Somehow or another, visiting Parliamentary colleagues have a sixth sense about the relationship between their host Member of Parliament and those whom he or she represents. In 2003, in my capacity as Father of the House of Commons, I was invited by the England Central Woodlands Project to open one of their new forest developments, part of which was in the North-West Leicestershire constituency. David Taylor met me on site, and it immediately became apparent that he had an excellent rapport with both his constituents and the local and national forestry community. Quite simply, he was not only respected, but loved – yes it is possible for a politician to be loved – by local people of many different party allegiances. As he drove me in his car back to London it was confirmed to me what a serious and thoughtful socialist he was.
He was one of those politicians who pursued issues indefatigably. The Forest project was greatly helped by Taylor when on 14 April 1999 he asked at Prime Minister's Questions, when John Prescott was standing in for Tony Blair, "Is he aware that the first new national forest for several centuries, covering 200 square miles and several parliamentary constituencies, has been an astonishing success, but that for it to be genuinely environmentally sustainable, passenger rail services need to be returned to the National Forest line between Leicester and Burton? Can My Right Honourable friend confirm that the integrated transport strategy was designed to encourage just such projects? When he visits the area, will he reassure the 90,000 people who live there that the government cavalry can ride to the rescue of the scheme, which is legally becoming becalmed in a quagmire created by privatisation?" Taylor relentlessly pursued this and many other concerns on the Select Committee for the Environment and Transport, of which he was a long-term and most valuable member.
Taylor was born the son of a civil servant – he was always concerned about the right of civil servants to confront ministers with unpalatable facts without injury to their careers – and a mother who had her own little shop and acted as the village postmistress. During the recent controversies in Parliament he could be rightly termed "the leading champion of the sub-postmasters".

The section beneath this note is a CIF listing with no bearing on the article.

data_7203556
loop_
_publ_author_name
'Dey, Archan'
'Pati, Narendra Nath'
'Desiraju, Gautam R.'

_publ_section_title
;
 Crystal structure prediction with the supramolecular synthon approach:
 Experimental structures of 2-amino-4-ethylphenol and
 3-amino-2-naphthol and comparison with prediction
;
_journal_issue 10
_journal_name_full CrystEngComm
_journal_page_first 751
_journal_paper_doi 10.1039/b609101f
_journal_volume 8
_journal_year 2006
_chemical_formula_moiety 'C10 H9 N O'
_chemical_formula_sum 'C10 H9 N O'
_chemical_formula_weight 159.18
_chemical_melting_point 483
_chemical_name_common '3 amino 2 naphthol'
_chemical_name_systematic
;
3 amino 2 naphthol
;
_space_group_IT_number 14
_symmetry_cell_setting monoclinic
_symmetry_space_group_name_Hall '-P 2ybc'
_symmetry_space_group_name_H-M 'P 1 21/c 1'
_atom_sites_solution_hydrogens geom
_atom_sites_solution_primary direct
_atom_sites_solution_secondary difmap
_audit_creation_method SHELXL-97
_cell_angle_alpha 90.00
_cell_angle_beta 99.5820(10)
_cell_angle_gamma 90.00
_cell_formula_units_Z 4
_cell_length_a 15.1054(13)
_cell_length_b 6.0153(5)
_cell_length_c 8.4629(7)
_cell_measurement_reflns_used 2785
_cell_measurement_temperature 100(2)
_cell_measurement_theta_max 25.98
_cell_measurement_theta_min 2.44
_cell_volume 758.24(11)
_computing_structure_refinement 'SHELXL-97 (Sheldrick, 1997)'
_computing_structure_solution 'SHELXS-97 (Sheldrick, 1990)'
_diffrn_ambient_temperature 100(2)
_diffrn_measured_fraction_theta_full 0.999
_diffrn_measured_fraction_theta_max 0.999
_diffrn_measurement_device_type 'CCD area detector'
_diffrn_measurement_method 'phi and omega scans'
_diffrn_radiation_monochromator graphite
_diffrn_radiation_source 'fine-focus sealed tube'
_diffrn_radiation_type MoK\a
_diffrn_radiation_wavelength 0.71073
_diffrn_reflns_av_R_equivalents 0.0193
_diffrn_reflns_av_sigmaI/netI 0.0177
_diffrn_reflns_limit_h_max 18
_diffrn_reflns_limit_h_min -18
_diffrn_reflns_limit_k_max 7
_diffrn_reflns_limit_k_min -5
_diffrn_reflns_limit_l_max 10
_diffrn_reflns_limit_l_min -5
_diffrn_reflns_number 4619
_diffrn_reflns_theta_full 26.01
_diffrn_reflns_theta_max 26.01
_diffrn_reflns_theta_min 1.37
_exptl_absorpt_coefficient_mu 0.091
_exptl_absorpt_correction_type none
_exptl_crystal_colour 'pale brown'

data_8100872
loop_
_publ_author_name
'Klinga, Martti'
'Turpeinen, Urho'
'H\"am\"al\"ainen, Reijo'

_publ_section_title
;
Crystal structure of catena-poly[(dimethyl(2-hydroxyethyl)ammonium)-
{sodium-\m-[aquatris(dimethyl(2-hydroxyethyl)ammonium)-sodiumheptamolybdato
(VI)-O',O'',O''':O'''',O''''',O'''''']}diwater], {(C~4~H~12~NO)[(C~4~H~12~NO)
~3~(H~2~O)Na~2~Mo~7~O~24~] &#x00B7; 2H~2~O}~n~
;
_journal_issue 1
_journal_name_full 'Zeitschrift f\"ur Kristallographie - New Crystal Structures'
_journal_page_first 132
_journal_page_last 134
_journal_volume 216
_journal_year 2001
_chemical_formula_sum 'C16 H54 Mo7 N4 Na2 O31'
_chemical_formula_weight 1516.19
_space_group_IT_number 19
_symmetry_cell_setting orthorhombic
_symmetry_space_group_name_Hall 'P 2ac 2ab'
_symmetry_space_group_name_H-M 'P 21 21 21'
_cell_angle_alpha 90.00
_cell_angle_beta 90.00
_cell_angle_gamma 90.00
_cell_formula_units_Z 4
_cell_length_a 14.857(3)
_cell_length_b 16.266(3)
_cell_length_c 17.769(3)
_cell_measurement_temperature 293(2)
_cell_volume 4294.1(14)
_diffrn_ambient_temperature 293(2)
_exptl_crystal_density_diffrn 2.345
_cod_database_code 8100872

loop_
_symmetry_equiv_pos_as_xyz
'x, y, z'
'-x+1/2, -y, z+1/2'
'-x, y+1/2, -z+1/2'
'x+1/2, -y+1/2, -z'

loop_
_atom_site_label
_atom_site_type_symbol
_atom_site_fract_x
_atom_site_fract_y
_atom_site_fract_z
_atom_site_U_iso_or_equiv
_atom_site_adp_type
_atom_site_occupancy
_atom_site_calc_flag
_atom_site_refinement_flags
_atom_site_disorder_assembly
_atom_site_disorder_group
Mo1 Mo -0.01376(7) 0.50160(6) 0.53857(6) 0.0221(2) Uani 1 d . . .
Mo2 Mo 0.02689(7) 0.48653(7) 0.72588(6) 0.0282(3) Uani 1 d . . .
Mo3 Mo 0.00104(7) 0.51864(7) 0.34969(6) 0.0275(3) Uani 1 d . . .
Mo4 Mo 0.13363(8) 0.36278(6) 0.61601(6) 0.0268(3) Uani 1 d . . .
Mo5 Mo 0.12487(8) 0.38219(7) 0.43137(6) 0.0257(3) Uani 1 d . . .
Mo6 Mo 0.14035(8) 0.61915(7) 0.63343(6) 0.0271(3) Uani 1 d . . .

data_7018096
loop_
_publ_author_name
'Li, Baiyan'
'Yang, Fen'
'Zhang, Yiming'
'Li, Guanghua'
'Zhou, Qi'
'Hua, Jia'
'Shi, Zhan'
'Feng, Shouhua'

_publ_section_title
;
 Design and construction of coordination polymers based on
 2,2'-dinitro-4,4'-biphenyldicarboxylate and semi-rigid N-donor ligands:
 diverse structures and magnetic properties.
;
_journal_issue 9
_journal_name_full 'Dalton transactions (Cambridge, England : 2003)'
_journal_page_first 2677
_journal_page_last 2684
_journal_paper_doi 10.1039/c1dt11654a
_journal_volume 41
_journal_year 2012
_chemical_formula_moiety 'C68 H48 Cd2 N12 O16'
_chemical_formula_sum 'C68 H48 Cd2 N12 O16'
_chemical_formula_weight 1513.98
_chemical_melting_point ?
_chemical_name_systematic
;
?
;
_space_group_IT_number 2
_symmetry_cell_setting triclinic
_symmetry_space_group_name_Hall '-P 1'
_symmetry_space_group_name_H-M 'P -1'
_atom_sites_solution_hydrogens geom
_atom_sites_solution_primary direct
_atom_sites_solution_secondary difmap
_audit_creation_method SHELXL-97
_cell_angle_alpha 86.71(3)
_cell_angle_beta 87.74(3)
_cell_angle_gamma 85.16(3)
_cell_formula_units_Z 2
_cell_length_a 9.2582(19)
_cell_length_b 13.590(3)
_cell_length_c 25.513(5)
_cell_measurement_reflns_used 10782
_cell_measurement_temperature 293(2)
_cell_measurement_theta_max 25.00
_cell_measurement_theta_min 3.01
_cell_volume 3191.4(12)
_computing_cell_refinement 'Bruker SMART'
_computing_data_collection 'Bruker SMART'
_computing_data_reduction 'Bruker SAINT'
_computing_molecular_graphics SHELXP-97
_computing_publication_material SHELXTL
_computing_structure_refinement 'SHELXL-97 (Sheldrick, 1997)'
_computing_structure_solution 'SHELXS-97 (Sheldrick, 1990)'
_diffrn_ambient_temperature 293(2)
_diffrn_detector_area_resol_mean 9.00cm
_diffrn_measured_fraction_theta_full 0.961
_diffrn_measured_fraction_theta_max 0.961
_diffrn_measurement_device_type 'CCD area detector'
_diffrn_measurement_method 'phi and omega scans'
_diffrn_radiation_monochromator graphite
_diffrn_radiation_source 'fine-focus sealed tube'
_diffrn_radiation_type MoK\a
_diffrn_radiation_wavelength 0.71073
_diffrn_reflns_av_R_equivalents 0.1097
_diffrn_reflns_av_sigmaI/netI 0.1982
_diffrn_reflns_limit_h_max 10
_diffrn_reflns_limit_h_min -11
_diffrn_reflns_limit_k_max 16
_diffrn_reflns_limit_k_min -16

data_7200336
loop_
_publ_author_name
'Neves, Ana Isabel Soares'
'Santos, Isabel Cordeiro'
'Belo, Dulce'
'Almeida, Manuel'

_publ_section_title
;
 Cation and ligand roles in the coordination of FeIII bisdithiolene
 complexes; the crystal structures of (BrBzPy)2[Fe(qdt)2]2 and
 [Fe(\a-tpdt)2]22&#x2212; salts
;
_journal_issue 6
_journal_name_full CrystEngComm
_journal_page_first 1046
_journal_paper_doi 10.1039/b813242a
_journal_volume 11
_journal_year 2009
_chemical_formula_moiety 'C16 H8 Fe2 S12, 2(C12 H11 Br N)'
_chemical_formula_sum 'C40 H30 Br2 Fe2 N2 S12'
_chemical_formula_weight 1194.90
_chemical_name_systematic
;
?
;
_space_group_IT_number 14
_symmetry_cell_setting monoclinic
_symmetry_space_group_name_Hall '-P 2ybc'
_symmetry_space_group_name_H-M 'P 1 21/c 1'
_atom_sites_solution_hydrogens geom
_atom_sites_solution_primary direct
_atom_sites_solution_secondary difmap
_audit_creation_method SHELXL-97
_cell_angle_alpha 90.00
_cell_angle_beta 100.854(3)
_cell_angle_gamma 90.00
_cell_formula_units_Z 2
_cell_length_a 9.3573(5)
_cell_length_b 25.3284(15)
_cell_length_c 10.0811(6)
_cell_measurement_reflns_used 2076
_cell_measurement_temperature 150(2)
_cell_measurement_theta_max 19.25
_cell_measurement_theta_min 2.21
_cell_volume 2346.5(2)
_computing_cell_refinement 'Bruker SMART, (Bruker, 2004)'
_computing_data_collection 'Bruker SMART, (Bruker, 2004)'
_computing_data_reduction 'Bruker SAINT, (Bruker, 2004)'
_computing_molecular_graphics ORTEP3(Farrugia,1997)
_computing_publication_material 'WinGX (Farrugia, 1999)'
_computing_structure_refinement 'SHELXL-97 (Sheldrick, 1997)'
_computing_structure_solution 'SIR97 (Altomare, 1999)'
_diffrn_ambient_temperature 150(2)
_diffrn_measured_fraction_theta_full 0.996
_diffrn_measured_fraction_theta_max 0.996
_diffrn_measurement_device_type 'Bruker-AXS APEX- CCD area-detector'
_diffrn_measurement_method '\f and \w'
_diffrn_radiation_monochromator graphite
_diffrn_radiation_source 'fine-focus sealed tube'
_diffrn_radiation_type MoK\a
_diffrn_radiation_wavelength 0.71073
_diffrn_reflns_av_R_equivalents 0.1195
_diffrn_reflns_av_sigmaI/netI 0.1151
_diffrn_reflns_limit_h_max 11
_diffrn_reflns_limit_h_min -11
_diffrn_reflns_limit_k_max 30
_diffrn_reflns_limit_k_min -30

After attending Ashby-de-la-Zouch Boy's Grammar School, to whose teachers he would constantly pay tribute, Taylor went to Leicester Polytechnic and then to Lanchester Polytechnic (which later became Coventry University) to study chartered public finance and accountancy. He improved his qualifications with a BA in Maths and Computing in 1974 from the Open University; throughout his public life Taylor was an assiduous supporter of the cause of Open University students.
He began work as an accountant with Leicestershire County Council in 1977 and soon became their computer manager. He was one of comparatively few MPs who really understood the nuts and bolts of the potential of the computer age. Immersed in the affairs of the local government officers' union Nalgo (now Unison) from 1985 to 1997, he served as their auditor.
In 1992 he was selected for the marginal seat of Leicestershire NW, held by David Ashby, a prominent barrister and member of Lloyds. Taylor lost, Ashby scoring 28,379 votes to Taylor's 27,400 with 6,353 going to Jeremy Beckett, a local guest house and restaurant proprietor for the Liberals.
In retrospect, this was a huge pity, in my opinion. Had Taylor won, he would have had five years in opposition and his sheer hard work and seriousness of purpose in asking sensible parliamentary questions would surely have won him a place in the ministerial team in 1997. In that year Taylor converted a loss into a Labour gain, beating Robert Goodwill by 29,332 votes to 18,115, a swing to Labour of 13.8 per cent, one of the highest of the 1997 election. (There were controversial circumstances in which his opponent Ashby had stood down from parliament).
I vividly remember, on the evening of 17 February 2000, after a contentious vote on defence matters on a three-line whip, lingering behind as the throng was emptying out of the chamber for the adjournment debate, intending to leave when there was less pushing and shoving. Normally, adjournment debates are attended only by the MP raising the subject, the minister answering and a bored government whip having to sit on the front bench. On this occasion I became hooked and didn't leave because Taylor was initiating a discussion on primary care of cancer patients, and it became clear to me that he knew a great deal about the subject.